"[U]nique, provocative, haunted and heartbreaking... What I love about this book is pretty much EVERYTHING. The intensity. The naturalism and otherworldliness, colliding. The honesty with which it's dealt. The chillingness that is the heart of great dark fiction. The writing, which moves from raw in its opening segments to an evolving Bradbury-esque sensory wowness. And the characters, so richly and intimately drawn that you know them from their toenails on up to their souls... I strongly suggest that you read this gorgeous, gripping motherfucker."
John Skipp, Fangoria
"The difference between Buster Voodoo and too many other tales of terror is its big heart, its generosity of spirit. In Dixon Green, Mason James Cole has created a highly nuanced, deeply felt character who will stick in your memory as much as his vivid descriptions of Hurricane Katrina and its grim aftermath will, as much as what lurks in Empty House and Marie Laveau's Zombie Nightmare will. It's a page turner, to be sure. But it's one with a mission beyond that, a glimpse into the soul."
Jack Ketchum, author of Off Season and The Girl Next Door
"...a tour de force. Haunted by violence, loss, disenfranchisement, and the muddy, pernicious bonds of family and of regret. Read it with garlic bread so you can sop up that good, good literary sauce... Then sleep with all the lights on."
Alex Jennings, author of Here I Come (And Other Stories)
"Mason James Cole’s haunting novel, Buster Voodoo, is a sharp and heartfelt thriller. From the deeply embedded scars of 1940’s racism to the fresh wounds of Hurricane Katrina, Cole takes readers on a journey through the all-too-real brutalities of our world and into the dread of supernatural realms. Though an effective and often disturbing novel of horror, at its core, Buster Voodoo is the story of a family, a devoted but damaged family, whose love helps them endure the worst that man, society, and nature have to throw at them. This is a good one, folks."
Lee Thomas, award-winning author of The German, Like Light for Flies, and Butcher's Road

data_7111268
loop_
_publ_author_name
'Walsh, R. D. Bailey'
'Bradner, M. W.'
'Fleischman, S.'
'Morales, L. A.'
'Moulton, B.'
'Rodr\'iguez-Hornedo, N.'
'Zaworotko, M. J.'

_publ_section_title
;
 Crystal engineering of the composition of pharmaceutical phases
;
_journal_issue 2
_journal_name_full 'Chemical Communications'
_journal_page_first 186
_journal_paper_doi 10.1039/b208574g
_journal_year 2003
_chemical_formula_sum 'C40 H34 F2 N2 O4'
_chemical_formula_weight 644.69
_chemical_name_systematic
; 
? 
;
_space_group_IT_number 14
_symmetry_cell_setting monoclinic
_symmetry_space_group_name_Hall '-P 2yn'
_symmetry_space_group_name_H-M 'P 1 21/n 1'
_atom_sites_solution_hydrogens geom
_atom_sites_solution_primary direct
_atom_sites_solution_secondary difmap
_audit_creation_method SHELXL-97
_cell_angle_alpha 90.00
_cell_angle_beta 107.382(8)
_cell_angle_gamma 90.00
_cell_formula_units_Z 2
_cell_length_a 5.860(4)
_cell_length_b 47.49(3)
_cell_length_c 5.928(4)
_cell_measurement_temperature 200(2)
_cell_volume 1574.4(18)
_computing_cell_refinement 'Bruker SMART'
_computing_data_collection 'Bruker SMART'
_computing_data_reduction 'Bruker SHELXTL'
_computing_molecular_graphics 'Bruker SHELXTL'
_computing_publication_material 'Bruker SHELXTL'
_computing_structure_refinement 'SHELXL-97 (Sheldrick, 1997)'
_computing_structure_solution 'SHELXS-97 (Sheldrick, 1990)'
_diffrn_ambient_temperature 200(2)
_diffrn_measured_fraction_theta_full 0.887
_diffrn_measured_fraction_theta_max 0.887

"Harrowing... Cole paints a bleak portrait of the Crescent City."
Bev Vincent, author of The Illustrated Stephen King Companion
"[The] wrenching post-Katrina scenes ... recall the vast, overwhelming despair of King's The Stand."
Lianna Patch, New Orleans Living
"Buster Voodoo is a corker. Creepy, edgy and deeply disturbing. A bit of old school horror for savvy 21st century readers. And it’s a hell of a lot of fun."
Jonathan Maberry, New York Times bestselling author of Code Zero and V-Wars
"In the New Orleans of Buster Voodoo, magic and death court each other like lovers, but this is no romantic tale of French Quarter courtyards and gas-lit alleys; its brutality and its beauty live in the meaner streets. This is a story of deep blood ties, murder, and a storm that drowned a city. Avoiding the cliches and cutting to the absolute, often ugly truth of the place, Mason James Cole is writing about New Orleans and its environs as well as any living author."
Poppy Z. Brite, author of Lost Souls and Liquor
"In Buster Voodoo, Mason James Cole deftly manages the tricky feat of crafting prose that is at once richly evocative and down-to-earth. The novel is peopled with characters that feel intensely real and its New Orleans setting is described with the easy, vivid authority available only to the long-time resident or native. This tale is dark and brooding from the outset, haunted by tragedies of the past, and filled with the foreboding of impending disaster. It is one of the best horror novels I’ve read in the last five years, ranking right up there with Joe Hill’s N0S4A2. Buy it and read it. You won’t be disappointed."
Bryan Smith, author of House of Blood and The Killing Kind
"Buster Voodoo is rich with atmosphere and emotion… vivid and pitch black at the same time, alive with colorful characters and places, and crawling with impending dread."
Blu Gilliand’s October Country
"Buster Voodoo by Mason James Cole is clever and wise with truly touching moments. But most importantly of all, it’s creepy. And one of the best horror novels I’ve read in quite some time."
David T. Wilbanks, co-author of the Dead Earth series